Human life history theory describes how resources are allocated among conflicting life tasks, including trade-offs concerning reproduction. The current research investigates the unique importance of environmental unpredictability in childhood in association with romantic attachment, and explores whether objective or subjective measures of environmental risk are more informative for testing life history hypotheses.
We hypothesize that
- unpredictability in childhood will be associated with greater anxious attachment,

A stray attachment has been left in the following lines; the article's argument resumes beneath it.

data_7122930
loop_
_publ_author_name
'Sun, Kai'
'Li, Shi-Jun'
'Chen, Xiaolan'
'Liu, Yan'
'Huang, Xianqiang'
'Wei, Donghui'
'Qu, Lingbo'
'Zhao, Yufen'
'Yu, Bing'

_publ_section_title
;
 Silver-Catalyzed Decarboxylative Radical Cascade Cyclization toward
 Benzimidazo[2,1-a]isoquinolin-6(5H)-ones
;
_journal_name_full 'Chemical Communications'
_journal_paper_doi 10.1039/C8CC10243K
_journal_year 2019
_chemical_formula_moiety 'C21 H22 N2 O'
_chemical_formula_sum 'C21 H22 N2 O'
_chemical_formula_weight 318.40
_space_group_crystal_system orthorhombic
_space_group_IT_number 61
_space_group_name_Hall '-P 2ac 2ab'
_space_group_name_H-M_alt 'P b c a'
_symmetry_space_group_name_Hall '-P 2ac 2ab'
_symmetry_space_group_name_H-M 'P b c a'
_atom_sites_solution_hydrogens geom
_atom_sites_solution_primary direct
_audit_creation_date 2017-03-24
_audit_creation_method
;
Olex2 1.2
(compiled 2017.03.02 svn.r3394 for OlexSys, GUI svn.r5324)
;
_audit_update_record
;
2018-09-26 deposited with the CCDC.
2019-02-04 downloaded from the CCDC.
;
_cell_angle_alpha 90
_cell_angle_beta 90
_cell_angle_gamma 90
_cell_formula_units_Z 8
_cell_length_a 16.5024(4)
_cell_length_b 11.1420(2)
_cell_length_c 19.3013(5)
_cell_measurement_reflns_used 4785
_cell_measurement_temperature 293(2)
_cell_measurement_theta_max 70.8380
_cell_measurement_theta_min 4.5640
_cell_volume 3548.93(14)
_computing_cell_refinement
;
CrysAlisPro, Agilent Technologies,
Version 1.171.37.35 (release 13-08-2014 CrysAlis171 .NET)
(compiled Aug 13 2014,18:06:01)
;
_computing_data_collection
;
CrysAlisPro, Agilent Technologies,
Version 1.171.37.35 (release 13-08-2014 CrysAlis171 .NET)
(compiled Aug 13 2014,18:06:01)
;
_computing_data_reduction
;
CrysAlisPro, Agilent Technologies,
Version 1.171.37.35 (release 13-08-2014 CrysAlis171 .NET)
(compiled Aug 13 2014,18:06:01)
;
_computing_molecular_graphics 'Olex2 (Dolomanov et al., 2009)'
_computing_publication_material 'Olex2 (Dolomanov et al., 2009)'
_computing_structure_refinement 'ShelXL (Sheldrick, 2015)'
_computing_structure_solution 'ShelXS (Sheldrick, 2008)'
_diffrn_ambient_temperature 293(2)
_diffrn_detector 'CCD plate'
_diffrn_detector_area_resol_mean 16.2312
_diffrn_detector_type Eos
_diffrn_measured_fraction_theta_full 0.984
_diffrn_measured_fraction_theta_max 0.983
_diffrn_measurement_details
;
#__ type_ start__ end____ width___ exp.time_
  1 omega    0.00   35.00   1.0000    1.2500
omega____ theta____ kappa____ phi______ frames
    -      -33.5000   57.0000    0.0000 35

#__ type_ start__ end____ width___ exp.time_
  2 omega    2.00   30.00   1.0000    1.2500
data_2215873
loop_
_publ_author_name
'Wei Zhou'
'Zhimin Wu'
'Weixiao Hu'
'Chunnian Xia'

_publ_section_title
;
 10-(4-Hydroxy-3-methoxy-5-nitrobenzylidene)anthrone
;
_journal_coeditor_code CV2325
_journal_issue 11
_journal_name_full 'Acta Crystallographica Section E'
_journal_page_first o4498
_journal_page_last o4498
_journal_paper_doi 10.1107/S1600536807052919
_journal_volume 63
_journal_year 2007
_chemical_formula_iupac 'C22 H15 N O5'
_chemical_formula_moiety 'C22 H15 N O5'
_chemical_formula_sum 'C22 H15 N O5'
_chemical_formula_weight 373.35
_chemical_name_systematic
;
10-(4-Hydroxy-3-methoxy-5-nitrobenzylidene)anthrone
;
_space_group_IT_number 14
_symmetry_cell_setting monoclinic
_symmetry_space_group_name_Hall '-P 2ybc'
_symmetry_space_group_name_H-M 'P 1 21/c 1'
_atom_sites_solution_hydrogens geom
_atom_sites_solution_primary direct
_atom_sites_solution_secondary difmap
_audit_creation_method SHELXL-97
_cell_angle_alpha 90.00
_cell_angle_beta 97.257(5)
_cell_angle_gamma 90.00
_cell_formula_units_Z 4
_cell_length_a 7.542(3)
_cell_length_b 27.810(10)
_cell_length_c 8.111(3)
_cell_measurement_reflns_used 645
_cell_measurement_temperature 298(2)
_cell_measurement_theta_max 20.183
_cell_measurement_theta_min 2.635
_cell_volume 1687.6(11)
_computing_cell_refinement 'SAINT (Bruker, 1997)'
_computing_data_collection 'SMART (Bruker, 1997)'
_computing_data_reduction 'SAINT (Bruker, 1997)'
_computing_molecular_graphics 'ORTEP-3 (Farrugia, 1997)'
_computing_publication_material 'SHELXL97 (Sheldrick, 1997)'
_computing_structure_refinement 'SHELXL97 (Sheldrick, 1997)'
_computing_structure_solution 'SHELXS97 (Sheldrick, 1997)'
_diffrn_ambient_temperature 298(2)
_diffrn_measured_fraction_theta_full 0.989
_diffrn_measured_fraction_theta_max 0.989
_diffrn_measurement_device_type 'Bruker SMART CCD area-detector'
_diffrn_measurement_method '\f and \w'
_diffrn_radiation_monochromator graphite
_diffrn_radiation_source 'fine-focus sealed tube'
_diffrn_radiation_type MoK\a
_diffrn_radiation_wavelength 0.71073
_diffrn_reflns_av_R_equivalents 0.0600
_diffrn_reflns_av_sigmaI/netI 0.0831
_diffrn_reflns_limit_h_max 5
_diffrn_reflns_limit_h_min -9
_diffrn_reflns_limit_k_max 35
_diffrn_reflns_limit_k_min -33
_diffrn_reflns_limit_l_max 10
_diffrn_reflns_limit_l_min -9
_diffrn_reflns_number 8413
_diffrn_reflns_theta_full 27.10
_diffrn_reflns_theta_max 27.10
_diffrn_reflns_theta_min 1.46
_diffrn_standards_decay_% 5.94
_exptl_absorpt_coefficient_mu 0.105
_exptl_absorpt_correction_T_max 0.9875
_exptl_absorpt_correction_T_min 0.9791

- anxious attachment will be associated with intimate partner violence (IPV) perpetration, and
- anxious attachment will mediate the relationship between unpredictability in childhood and IPV perpetration.
The findings contribute to the literature addressing the association of environmental risk in childhood on adult romantic relationship outcomes.
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- 1Oakland University, Rochester, MI, USA firstname.lastname@example.org.
- 2Oakland University, Rochester, MI, USA.
- J Interpers Violence. 2016 Mar 27. pii: 0886260516640548.
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